Sociology, Institutional Analysis in
Sociology, Institutional Analysis in
Institutional analysis addresses the processes by which social structures—including both normative and behavioral elements—are established, become stable, and undergo change over time. It addresses the fundamental issues of social order and shared meaning. The normative elements include schemas, values, norms, and rules; the behavioral elements include activities, routines, interactions, and the use of resources. More so than the other social sciences, sociology has from its origins to the present time steadfastly placed the examination of institutional structures and processes at the center of its scholarly agenda.
Although attention from sociologists has been steady, the ways in which institutions are viewed and explained have varied substantially among scholars and over time. Leading classical European scholars reflect, and were no doubt partly responsible for, this diversity. Karl Marx argued that materialist structures gave rise to ideologies justifying their legitimacy—in effect, that behavioral systems determined normative frameworks. By contrast, both Max Weber and Émile Durkheim insisted that normative (symbolic) elements played an independent role in the structuring of social orders. Durkheim, particularly in his later work, stressed the important role that shared cognitive frames and belief systems—“collective representations”—played in the stability and meaning of social life. And Weber stressed the importance of “interpretation”—the employment of shared meanings by the social actor that mediate between the actor and the materialist conditions confronted.
Scholars such as Herbert Spencer and William Graham Sumner treated institutions as providing the specialized “organs” of societies, performing distinctive functions. The rules and relations defining appropriate behavior were observed to vary across political, economic, religious, and kinship sectors, and thus to give rise to diverse institutional complexes. This vision of functionally specialized subsystems organized around distinctive norms and values provided the basis for much of the research agenda for sociologists throughout the twentieth century, culminating in the theoretical codification of Talcott Parsons (1951), with his view of societal sectors differentiated by distinctive “pattern variables” (value dichotomies, such as universalism/particularism and ascription/achievement). While most sociologists pursued this macro-orientation, a few, such as Charles Horton Cooley and George Herbert Mead, emphasized the microfoundations of institutions, arguing that it is in the minds of individuals that connections between symbols and actions take place.
In the latter part of the twentieth century, two developments have been of special significance. First, the insights of Cooley and Mead were revived and reformulated by phenomenological scholars, especially Alfred Schutz and Peter Berger and Thomas Luckmann (1967). They stress the extent to which (1) social reality is a social construction; and (2) the relative importance of shared cognitive conceptions (ideas, schema) rather than normative commitments (emphasized by Parsons among others) in the establishment and preservation of social order. Meyer and Rowan (1977) applied these ideas to help account for the similarities observed in the structures of both nation-states and formal organizations. The second important development is the theoretical work of Anthony Giddens (1984), who asserts the value of privileging social processes over social structure—“structuration” versus structure. He emphasizes the “duality” of social structure, which operates both as social context—providing the framework within which all social action takes place—and as social outcome: a product that incorporates earlier understandings and practices, but also modifications introduced by present users.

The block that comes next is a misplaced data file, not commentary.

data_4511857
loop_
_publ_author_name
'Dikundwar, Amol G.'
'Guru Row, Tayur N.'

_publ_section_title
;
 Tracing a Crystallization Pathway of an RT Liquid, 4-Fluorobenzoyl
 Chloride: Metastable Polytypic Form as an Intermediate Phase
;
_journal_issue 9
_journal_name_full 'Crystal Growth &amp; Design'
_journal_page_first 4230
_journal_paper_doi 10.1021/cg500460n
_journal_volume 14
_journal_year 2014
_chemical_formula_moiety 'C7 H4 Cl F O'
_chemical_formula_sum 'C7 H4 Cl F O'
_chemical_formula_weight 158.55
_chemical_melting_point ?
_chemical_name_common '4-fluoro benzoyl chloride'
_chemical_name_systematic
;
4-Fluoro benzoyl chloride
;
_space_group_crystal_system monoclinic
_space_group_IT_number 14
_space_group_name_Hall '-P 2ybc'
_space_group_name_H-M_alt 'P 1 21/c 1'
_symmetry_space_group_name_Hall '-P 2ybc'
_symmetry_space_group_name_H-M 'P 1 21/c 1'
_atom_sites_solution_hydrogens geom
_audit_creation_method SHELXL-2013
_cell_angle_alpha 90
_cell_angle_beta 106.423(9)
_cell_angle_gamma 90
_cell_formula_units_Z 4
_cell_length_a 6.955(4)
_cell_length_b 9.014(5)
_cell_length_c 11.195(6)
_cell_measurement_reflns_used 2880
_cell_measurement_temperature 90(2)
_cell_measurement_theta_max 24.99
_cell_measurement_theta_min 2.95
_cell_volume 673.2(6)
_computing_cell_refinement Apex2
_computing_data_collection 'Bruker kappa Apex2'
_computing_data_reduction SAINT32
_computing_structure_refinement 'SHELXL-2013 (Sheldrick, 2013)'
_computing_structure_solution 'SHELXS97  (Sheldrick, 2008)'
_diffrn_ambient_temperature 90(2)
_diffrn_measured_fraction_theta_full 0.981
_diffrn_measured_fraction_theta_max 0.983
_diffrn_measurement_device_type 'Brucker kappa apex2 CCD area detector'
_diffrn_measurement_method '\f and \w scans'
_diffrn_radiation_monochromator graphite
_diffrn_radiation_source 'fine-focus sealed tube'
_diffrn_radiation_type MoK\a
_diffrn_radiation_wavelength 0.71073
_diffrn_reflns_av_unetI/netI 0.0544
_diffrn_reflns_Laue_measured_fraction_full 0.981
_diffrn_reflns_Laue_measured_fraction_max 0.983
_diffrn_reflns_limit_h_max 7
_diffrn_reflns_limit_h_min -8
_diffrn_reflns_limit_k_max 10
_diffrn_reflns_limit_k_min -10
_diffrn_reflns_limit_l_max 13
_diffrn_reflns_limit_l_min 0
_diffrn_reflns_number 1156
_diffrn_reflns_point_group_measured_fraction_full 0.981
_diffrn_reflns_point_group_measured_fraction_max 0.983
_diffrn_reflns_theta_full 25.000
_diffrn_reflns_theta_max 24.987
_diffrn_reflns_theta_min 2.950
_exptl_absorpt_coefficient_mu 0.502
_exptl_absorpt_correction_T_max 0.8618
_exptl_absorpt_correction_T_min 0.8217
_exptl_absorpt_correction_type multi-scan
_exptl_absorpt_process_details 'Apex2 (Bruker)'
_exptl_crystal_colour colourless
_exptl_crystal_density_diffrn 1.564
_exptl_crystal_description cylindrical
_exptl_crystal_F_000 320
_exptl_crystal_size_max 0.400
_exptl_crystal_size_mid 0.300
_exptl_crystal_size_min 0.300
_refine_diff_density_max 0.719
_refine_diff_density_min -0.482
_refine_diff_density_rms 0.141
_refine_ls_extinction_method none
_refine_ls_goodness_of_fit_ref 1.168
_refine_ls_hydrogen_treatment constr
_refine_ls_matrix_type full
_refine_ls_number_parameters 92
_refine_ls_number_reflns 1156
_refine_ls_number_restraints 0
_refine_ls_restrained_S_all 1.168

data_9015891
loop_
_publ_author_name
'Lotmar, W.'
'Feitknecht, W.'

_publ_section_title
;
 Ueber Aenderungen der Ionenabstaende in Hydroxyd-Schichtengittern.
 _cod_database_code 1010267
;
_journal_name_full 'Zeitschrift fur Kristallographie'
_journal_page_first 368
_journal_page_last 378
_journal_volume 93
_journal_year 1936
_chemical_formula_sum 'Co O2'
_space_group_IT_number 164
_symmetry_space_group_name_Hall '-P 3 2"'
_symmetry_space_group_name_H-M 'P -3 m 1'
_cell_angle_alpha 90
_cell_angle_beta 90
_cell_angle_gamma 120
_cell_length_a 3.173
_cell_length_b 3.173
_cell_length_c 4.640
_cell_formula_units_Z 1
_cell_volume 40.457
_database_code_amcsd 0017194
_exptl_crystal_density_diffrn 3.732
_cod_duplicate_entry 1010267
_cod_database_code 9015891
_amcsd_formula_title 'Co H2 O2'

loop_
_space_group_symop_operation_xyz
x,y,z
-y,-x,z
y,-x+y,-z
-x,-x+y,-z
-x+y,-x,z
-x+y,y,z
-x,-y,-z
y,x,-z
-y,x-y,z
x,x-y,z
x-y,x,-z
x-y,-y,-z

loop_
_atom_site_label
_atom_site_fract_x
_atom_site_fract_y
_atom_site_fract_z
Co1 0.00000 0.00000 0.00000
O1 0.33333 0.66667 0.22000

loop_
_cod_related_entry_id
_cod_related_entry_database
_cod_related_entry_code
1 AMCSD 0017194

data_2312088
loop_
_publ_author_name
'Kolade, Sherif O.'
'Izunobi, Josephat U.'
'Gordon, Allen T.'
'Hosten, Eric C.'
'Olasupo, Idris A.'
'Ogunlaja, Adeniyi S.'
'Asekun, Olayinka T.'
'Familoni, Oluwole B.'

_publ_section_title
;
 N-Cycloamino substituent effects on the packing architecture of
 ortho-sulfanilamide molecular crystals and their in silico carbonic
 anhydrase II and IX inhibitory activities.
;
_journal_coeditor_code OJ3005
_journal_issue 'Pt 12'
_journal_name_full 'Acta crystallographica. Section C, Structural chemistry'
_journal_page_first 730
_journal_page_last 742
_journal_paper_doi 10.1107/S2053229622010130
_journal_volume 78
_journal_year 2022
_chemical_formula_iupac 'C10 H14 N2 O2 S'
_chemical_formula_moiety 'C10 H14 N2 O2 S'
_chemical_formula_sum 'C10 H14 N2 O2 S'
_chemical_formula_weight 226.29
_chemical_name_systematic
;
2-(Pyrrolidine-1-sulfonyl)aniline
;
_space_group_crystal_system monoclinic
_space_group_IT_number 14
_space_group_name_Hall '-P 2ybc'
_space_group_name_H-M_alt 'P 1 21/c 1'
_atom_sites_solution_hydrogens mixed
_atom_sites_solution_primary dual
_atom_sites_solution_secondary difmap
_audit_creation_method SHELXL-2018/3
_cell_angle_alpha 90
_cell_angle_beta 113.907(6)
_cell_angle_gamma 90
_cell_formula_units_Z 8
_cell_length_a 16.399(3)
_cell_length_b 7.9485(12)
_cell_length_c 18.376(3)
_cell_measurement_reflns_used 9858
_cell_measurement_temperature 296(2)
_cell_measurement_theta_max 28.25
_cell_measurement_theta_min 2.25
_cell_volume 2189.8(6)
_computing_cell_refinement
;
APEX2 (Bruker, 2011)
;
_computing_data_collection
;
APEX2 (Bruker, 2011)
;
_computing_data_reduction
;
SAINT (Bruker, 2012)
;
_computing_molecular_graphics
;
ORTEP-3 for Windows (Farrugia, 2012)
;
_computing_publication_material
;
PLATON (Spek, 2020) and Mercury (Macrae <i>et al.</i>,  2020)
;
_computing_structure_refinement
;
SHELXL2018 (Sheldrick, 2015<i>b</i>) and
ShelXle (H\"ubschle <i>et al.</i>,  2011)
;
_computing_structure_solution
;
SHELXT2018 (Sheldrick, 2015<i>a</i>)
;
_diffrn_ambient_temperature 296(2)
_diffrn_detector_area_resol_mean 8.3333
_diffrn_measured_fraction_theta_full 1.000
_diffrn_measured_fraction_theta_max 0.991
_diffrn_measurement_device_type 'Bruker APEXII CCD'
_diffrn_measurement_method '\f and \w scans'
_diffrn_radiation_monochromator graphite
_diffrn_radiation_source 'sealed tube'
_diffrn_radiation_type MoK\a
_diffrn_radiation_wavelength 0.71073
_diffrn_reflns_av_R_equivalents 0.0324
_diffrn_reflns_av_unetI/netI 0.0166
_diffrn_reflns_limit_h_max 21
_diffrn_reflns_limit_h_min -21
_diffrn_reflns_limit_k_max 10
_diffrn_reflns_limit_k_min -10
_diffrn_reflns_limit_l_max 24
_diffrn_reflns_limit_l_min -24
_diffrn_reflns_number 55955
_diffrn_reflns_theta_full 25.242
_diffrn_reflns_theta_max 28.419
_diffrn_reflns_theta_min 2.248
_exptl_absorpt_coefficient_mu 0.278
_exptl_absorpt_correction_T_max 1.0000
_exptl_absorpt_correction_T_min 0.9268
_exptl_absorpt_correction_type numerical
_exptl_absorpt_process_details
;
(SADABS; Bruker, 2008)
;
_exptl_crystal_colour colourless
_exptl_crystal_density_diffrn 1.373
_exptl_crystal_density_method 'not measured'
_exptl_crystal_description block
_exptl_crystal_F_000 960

DiMaggio and Powell (1983) applied these insights to analyze the structuration of organizational fields —collections of dissimilar organizations engaged in interrelated activities in some specialized social arena (e.g., automobile production or delivery of mental health services). DiMaggio (1991) first examined the often contentious processes by which such fields come into existence, select appropriate logics and forms, and begin to operate as a taken-for-granted part of the social world. These twin emphases on cognitive systems influencing structuration processes have been pursued productively in the past two decades by scholars examining the emergence and dominance of organizations as actors in modern societal structures and their coevolution within specialized organizational fields (Scott 2001).
SEE ALSO Social Structure; State, The
Berger, Peter L., and Thomas Luckmann. 1967. The Social Construction of Reality. New York: Doubleday Anchor.
DiMaggio, Paul J. 1991. Constructing an Organizational Field as a Professional Project: U.S. Art Museums, 1920–1930. In The New Institutionalism in Organizational Analysis, eds. Walter W. Powell and Paul J. DiMaggio, 267–292. Chicago: University of Chicago Press.
DiMaggio, Paul J., and Walter W. Powell. 1983. The Iron Cage Revisited: Institutional Isomorphism and Collective Rationality in Organizational Fields. American Sociological Review 48 (2): 147–160.
Giddens, Anthony. 1984. The Constitution of Society: Outline of the Theory of Structuration. Berkeley: University of California Press.
Meyer, John W., and Brian Rowan. 1977. Institutionalized Organizations: Formal Structure as Myth and Ceremony. American Journal of Sociology 83: 340–363.
Scott, W. Richard. 2001. Institutions and Organizations. 2nd ed. Thousand Oaks, CA: Sage.
W. Richard Scott